Friday, 9 February 2024 The Rev’d Andrew Mann-Ray,

Friday, 9 February 2024

St Mark 6: 45 – 52

Immediately he made his disciples get into the boat and go on ahead to the other side, to Bethsaida, while he dismissed the crowd. After saying farewell to them, he went up on the mountain to pray. When evening came, the boat was out on the lake, and he was alone on the land.  When he saw that they were straining at the oars against an adverse wind, he came towards them early in the morning, walking on the lake. He intended to pass them by. But when they saw him walking on the lake, they thought it was a ghost and cried out; for they all saw him and were terrified. But immediately he spoke to them and said, ‘Take heart, it is I; do not be afraid.’ Then he got into the boat with them and the wind ceased. And they were utterly astounded, for they did not understand about the loaves, but their hearts were hardened.

Reflection

Jesus’ walking on the water is perhaps the most challenging of his miracles to understand and many wonder about it.  If taken literally it is outside our experience and so is explained away as Jesus walking in the shallows of the lake or on a rocky shelf just below the water line. 

Reading it this way though, takes something away from the story. What matters is what this miracle teaches us about Jesus. In the first century water was connected with chaos and where evil resided. Sea monsters waited for creep unsuspecting prey.  To travel out on the lake at night was to take risks and to trust in God. That’s what the disciples are doing and why they are terrified. That’s why they cry out in fear mistaking Jesus for a ghost. Fears are allayed only when Jesus reassures them. 

This story takes us back to the very beginning of creation when God brings order out of chaos. The writer of Mark’s gospel is reminding us of who Jesus is, where he’s come from, and where he is leading.  Through Jesus light breaks into the darkness and chaos of our world bringing order and new life.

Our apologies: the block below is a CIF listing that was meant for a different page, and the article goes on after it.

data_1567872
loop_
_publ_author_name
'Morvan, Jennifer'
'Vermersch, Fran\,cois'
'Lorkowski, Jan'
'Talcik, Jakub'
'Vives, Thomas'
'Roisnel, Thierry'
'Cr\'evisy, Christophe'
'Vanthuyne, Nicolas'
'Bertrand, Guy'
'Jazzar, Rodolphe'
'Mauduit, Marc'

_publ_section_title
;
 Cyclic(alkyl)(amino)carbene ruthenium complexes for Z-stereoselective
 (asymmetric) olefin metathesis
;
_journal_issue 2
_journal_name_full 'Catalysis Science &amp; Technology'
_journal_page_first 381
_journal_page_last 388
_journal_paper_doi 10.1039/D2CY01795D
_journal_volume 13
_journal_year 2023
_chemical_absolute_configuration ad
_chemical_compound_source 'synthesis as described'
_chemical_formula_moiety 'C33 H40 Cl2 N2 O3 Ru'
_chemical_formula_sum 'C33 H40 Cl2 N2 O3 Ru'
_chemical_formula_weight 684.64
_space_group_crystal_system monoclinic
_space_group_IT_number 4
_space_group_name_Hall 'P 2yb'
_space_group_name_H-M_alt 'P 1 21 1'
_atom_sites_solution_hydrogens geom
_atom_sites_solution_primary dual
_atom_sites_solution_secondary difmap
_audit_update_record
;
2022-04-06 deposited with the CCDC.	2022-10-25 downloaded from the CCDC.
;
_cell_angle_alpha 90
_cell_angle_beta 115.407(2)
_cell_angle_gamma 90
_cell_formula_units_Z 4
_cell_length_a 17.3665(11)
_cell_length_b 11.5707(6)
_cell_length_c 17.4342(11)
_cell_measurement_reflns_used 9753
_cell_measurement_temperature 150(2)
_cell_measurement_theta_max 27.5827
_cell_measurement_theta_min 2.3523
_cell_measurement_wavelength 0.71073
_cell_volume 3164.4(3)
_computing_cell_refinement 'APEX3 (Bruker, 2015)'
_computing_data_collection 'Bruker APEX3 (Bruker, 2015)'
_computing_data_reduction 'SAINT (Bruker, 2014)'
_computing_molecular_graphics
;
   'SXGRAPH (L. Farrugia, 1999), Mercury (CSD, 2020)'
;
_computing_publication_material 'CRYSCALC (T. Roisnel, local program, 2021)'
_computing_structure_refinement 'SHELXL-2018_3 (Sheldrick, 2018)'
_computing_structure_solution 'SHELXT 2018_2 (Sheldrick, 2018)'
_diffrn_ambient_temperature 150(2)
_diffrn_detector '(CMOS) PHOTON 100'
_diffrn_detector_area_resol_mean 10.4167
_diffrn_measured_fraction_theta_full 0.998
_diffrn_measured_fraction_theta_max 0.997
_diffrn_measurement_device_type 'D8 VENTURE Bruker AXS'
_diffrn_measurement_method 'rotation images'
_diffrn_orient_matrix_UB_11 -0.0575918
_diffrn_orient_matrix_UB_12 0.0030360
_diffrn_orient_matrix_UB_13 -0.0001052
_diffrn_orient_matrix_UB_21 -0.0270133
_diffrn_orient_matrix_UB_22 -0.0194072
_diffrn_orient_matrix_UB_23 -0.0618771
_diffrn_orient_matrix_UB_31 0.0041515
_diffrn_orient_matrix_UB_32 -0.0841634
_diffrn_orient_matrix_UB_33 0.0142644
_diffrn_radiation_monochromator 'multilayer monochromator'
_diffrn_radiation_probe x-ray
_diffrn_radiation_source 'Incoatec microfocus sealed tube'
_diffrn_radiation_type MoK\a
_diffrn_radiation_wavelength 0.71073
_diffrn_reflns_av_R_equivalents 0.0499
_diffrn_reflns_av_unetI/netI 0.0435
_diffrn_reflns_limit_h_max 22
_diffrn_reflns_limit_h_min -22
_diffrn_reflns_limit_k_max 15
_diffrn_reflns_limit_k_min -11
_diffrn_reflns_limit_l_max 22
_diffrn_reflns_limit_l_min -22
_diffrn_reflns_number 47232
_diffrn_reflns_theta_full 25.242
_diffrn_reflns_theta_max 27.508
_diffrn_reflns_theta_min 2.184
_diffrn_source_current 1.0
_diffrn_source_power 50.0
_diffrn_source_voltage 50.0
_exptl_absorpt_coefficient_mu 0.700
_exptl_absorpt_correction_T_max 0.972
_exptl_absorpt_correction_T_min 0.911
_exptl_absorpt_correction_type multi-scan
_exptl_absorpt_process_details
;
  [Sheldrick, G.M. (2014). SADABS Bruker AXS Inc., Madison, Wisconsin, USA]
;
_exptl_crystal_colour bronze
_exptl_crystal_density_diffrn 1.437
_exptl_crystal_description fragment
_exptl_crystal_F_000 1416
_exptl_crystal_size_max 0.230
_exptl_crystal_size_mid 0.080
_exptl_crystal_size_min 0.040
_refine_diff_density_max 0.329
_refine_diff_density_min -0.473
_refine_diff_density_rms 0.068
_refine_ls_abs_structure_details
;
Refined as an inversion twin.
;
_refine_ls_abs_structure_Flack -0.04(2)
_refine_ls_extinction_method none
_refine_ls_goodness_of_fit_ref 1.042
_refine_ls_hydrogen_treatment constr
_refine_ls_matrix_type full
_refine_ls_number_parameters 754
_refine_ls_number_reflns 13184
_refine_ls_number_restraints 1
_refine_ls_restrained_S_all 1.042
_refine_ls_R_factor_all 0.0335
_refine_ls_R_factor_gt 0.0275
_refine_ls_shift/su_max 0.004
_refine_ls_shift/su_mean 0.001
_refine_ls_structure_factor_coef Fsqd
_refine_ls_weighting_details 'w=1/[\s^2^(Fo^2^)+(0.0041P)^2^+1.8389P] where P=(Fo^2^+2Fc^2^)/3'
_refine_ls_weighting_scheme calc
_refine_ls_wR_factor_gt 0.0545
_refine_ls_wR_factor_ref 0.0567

Sometimes life can feel as if we are out of control and that no matter how hard we try to get a handle on things it feels as if we will sink beneath the waves of chaos.  In such moments it is good to be reminded that God is in control, that God’s Spirit hovers over the waters and the darkness of the deep of our lives, and through Jesus brings order, hope and comfort. 

No matter how hard it is to understand, we can trust and have faith that God will lead us through the messiness of our lives to the new creation he promises to us.

Prayer

Gracious God, 
in the messiness and brokenness of our lives, 
we thank you that you bring order, hope and comfort. 
We thank you that although we don’t always understand, 
we can respond to your call to trust in your plans and purposes for us. 
We commit our worries and concerns into your hands;
help us to take heart and recognise you 
walking alongside us as we face today with hope and confidence. 

Amen.

 

 

Today’s writer

The Rev’d Andrew Mann-Ray, Minister of Wolverhampton and Smestow Brook Group

 

 

Copyright

New Revised Standard Version Bible: Anglicized Edition, copyright © 1989, 1995 National Council of the Churches of Christ in the United States of America. Used by permission. All rights reserved worldwide.

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